Montreal isn't the haven for renters it once was

Driven by increased demand and rising housing prices, Montreal's rental market has become increasingly competitive, leaving low-income families especially vulnerable.

While apartments are still much cheaper than in Toronto and Vancouver, the market is getting tighter

The vacancy rate in the Montreal area dropped to 1.9 per cent in 2018, compared to 2.8 per cent a year earlier. (Graham Hughes/Canadian Press)

Driven by increased demand and rising housing prices, Montreal's rental market has become increasingly competitive, leaving low-income families especially vulnerable.

A new report from the Canada Mortgage and Housing Corporation shows the city — long viewed as a haven for cheap, roomy apartments — has seen its vacancy rate tighten for the second consecutive year.

The rate in the Montreal area dropped to 1.9 per cent in 2018, compared to 2.8 per cent a year earlier. The shortage is particularly acute for larger, two and three-bedroom apartments. 

Housing advocates view anything below three per cent as concerning.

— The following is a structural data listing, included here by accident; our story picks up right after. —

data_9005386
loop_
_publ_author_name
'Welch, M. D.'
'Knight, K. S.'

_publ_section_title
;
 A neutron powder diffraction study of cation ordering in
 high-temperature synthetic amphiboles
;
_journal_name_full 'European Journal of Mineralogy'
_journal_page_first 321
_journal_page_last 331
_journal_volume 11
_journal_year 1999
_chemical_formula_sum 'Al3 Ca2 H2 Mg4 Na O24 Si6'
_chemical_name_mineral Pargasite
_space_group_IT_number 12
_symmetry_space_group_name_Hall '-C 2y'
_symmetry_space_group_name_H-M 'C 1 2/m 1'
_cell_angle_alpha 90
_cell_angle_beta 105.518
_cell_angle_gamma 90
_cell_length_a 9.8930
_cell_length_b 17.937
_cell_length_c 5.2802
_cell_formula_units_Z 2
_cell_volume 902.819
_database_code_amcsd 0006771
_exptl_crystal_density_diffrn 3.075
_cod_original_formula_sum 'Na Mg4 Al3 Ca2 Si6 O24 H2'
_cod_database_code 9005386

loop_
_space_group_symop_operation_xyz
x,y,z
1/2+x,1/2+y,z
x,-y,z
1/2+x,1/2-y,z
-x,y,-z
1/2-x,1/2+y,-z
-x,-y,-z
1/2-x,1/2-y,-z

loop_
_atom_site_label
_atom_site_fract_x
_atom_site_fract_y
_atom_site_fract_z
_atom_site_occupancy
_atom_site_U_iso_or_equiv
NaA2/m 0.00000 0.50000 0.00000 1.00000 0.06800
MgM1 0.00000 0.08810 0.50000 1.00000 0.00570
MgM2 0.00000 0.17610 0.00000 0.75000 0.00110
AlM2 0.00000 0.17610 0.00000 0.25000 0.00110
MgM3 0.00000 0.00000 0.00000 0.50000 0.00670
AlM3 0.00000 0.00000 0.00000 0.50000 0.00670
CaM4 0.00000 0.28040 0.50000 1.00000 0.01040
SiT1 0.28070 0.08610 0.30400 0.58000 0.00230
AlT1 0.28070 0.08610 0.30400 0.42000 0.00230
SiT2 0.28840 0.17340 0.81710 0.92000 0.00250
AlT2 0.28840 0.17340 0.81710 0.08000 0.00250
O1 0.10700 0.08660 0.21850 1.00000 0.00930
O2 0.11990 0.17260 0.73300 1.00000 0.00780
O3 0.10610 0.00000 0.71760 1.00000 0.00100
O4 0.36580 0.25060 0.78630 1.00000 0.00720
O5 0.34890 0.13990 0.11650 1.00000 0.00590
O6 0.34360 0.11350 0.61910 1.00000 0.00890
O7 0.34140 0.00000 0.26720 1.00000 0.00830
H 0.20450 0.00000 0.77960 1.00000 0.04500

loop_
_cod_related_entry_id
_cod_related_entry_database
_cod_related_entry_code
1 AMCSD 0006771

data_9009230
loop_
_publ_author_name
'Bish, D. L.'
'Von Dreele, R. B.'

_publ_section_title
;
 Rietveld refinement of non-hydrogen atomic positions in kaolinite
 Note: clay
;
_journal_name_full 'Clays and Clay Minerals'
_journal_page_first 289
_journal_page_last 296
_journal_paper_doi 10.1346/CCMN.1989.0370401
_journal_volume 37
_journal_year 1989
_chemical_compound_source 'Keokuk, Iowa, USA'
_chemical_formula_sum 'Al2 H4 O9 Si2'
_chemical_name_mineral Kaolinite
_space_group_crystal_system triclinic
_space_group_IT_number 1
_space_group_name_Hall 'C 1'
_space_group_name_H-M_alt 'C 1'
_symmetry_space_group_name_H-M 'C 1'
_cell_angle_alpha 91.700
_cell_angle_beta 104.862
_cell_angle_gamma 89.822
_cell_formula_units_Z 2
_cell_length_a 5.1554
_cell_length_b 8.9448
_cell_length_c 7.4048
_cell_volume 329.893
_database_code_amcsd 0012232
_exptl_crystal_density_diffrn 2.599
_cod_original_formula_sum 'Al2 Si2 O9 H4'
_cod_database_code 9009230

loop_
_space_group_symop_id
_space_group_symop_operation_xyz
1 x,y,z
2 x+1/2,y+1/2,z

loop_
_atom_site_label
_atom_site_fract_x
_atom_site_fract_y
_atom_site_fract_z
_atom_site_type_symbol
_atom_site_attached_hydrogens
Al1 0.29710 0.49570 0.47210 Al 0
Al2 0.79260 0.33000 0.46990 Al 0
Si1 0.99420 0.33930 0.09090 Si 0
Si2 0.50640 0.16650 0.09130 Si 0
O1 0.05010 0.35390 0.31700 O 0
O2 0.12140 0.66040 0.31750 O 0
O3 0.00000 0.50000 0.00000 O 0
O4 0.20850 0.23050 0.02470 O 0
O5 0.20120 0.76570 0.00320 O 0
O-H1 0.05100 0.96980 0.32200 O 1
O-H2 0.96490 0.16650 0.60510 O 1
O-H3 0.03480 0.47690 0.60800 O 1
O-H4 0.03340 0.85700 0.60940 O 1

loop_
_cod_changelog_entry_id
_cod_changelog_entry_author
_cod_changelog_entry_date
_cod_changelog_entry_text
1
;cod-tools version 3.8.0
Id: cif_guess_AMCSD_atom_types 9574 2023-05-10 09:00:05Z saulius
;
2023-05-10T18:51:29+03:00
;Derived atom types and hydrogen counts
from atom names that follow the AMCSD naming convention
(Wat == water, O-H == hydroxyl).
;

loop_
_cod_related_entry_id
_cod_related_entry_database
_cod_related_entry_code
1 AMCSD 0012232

"The demand is so strong right now," said Francis Cortellino, an economist with CMHC.

"There's more supply and yet the vacancy rate is lower."

The report says an influx of international arrivals, including refugees, foreign students and temporary workers, has contributed to the rise in demand.

As well, young households are turning to the rental market as housing prices grow further out of reach for many.

The tightening vacancy rate comes despite an increase in supply.

There were 7,500 new rental units added in the past year, as developers sought to fill a demand among the aging population, the report said.  

Montreal remains a renter's market by comparison to other Canadian cities.

In October, Vancouver had the highest average monthly rent for a two-bedroom apartment at $1,649, followed by Toronto at $1,467. 

By comparison, the average rent for the same-sized apartment in Montreal, which has stricter rent-control measures, was $802.

The vacancy rates in those cities are also tighter — one per cent in Vancouver and 1.1 per cent in Toronto.

Still, the social housing group FRAPRU warned that the rental shortage will likely get worse in Montreal, saying low-income families in particular are likely to be forced into smaller, unsuitable accommodations.

"The situation clearly demonstrates the urgency of releasing funds to revive the development of social housing in Quebec," spokesperson Véronique Laflamme said in a statement.

The Plante administration has pledged to build or renovate 12,000 affordable housing units by 2022. 

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